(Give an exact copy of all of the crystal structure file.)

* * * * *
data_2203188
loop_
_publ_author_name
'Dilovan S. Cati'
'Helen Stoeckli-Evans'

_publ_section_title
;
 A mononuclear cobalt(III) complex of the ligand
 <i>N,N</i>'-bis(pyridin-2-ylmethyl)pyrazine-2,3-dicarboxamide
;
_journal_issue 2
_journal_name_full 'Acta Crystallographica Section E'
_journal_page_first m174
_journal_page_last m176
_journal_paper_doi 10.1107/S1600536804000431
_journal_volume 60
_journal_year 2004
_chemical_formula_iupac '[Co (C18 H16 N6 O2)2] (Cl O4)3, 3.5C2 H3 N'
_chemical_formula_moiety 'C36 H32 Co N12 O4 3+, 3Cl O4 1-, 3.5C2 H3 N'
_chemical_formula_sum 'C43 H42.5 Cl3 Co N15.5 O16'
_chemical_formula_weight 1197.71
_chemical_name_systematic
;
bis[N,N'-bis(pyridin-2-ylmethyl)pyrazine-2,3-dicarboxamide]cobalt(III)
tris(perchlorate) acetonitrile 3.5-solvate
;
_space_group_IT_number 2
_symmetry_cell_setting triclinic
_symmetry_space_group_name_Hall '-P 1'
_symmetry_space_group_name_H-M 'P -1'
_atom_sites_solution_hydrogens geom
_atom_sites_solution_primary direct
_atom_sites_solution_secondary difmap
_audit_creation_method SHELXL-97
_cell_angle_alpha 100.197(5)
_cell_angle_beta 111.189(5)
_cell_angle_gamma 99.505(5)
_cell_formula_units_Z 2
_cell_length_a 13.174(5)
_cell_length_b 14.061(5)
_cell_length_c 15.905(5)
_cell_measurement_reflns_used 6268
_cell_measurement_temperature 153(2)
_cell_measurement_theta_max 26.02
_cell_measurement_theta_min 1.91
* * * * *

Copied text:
data_2203188
loop_
_publ_author_name
'Dilovan S. Cati'
'Helen Stoeckli-Evans'

_publ_section_title
;
 A mononuclear cobalt(III) complex of the ligand
 <i>N,N</i>'-bis(pyridin-2-ylmethyl)pyrazine-2,3-dicarboxamide
;
_journal_issue 2
_journal_name_full 'Acta Crystallographica Section E'
_journal_page_first m174
_journal_page_last m176
_journal_paper_doi 10.1107/S1600536804000431
_journal_volume 60
_journal_year 2004
_chemical_formula_iupac '[Co (C18 H16 N6 O2)2] (Cl O4)3, 3.5C2 H3 N'
_chemical_formula_moiety 'C36 H32 Co N12 O4 3+, 3Cl O4 1-, 3.5C2 H3 N'
_chemical_formula_sum 'C43 H42.5 Cl3 Co N15.5 O16'
_chemical_formula_weight 1197.71
_chemical_name_systematic
;
bis[N,N'-bis(pyridin-2-ylmethyl)pyrazine-2,3-dicarboxamide]cobalt(III)
tris(perchlorate) acetonitrile 3.5-solvate
;
_space_group_IT_number 2
_symmetry_cell_setting triclinic
_symmetry_space_group_name_Hall '-P 1'
_symmetry_space_group_name_H-M 'P -1'
_atom_sites_solution_hydrogens geom
_atom_sites_solution_primary direct
_atom_sites_solution_secondary difmap
_audit_creation_method SHELXL-97
_cell_angle_alpha 100.197(5)
_cell_angle_beta 111.189(5)
_cell_angle_gamma 99.505(5)
_cell_formula_units_Z 2
_cell_length_a 13.174(5)
_cell_length_b 14.061(5)
_cell_length_c 15.905(5)
_cell_measurement_reflns_used 6268
_cell_measurement_temperature 153(2)
_cell_measurement_theta_max 26.02
_cell_measurement_theta_min 1.91